Easing The Load...
- ’Attimari’ is an extortionate system of wages that headload workers’ unions in Kerala imposed for loading/unloading goods
- If you use outside workers, the union insists on a compensation, ‘nokkukooli’, literally, wages for looking on. Union might has kept this practice alive for decades.
- Labour minister S.B. John has vowed to root out nokkukooli, starting with Trivandrum.
When Peter Weavers, an Englishman, took charge as the CEO of Malayalam Plantations (now Harrisons Malayalam Ltd) in the 1970s, he was new to the ways of Kerala. The story goes thus. Seeing the office in Kochi pay ‘attimari’ (local parlance for extortionate wages) to the area headload workers’ union whenever tea was loaded or unloaded from trucks, he deployed the company’s own workers to do the job. To his surprise, he was told the local union would nevertheless have to be paid ‘nokkukooli’—literally, wages for merely looking on—which unions have all along claimed perversely as compensation for denying them the right to work. Chiding his subordinates for things not working the way he was used to, Weavers roared, “Who the hell is this Atti Mary? I’ll deal with her myself.” He wasn’t amused to learn that attimari was not some woman, but a blighted practice unions, chiefly controlled by the Left, had bullied Kerala into accepting as the norm. The average Keralite dreads the two words: at least since the ’70s, unions have demanded and extorted attimari and nokkukooli at whim, whether it is for handling consignments at a factory or at a house.
Such tyranny is illegal, to be sure. The Kerala Loading and Unloading (Regulation of Wages and Restriction of Unlawful Practices) Act, 2002, states that attimari rates are to be regulated by the government and that nokkukooli is unlawful. But successive governments have done nothing to enforce the law and end the practice. Now, Kerala’s labour minister, Shibu Baby John, promises to do so. “By November 1, about 95 per cent of nokkukooli will be eliminated,” he says. “We will start with Thiruvananthapuram and extend the process to other major cities. The public can avail itself of the services of headload workers by making online payments at a website we are setting up. Wages for different tasks will be regulated. A 24-hour helpline will also be available to address labour issues.”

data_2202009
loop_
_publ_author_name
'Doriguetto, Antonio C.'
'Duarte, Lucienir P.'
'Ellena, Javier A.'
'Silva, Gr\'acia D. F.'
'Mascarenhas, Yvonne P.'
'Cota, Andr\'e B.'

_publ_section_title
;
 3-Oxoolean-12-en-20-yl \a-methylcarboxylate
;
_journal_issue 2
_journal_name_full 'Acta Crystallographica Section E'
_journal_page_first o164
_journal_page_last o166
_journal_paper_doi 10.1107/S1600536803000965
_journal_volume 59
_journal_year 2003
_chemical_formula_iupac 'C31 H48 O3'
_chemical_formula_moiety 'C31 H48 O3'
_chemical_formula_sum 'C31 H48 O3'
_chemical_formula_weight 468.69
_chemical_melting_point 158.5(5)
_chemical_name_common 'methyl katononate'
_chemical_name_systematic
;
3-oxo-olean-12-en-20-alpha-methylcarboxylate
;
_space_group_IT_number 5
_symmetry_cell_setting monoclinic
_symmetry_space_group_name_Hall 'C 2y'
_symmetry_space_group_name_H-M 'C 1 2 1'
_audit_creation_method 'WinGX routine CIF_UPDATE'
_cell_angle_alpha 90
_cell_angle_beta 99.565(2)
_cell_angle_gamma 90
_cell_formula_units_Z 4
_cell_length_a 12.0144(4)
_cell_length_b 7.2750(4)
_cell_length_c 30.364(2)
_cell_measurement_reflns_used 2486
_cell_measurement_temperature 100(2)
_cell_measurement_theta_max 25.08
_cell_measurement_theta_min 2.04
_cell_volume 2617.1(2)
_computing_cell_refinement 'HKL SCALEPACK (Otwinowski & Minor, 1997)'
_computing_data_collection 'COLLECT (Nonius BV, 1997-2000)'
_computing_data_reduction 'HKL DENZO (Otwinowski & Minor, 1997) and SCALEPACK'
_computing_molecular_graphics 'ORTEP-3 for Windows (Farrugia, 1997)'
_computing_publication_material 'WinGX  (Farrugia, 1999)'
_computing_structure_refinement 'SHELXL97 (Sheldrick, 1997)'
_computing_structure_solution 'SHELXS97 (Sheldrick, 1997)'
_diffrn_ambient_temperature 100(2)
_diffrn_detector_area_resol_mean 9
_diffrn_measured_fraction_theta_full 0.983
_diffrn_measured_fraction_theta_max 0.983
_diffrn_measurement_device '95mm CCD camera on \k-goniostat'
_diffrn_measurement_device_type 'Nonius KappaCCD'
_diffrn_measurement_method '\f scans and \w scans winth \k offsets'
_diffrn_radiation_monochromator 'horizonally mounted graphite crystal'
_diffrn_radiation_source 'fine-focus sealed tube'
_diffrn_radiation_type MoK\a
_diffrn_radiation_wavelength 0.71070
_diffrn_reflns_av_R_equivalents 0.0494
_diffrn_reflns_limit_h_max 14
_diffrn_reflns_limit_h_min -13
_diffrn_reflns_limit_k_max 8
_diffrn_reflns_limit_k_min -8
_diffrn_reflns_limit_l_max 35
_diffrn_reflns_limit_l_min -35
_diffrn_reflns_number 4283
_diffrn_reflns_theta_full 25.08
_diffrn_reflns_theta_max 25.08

Although unions of the Left parties were most forceful in extracting attimari and nokkukooli, M.M. Lawrence, a senior leader of CITU, a trade union of the CPI(M), says his outfit never supported nokkukooli. “We never encouraged the practice. We believe workers should work for their wages,” he says. “There are 13 lakh industrial workers registered with CITU. Often, workers from other unions, or unregistered workers, claim to belong to CITU and demand nokkukooli. Eradicating nokkukooli is fine, but we will not allow that to become a pretext for exploiting workers.”
Such is the pressure exerted by local teams of headload workers that, in Kerala, something as commonplace as moving house has become a nightmare. Few dare do it by day. “Our stuff arrived by truck around 11 pm, but local headload workers got wind of it and came running behind the truck, as if from nowhere,” says Mili John Eapen, who recently moved house in Thiruvananthapuram. “We had arranged for two of our own employees to do the work; even so, we had to pay nokkukooli to the union. Only those who have been through it know the hassle of haggling over wages for work that’s not done!”
It’s a sentiment shared by hundreds of people who, because of job transfers or for other reasons, have had to move house anywhere in Kerala. For governments have either shied away from, or been unable to, regulate wage extortion. In fear of violence, people usually pay up.
For sure, the UDF minister has taken on a hallowed tradition unique to Kerala.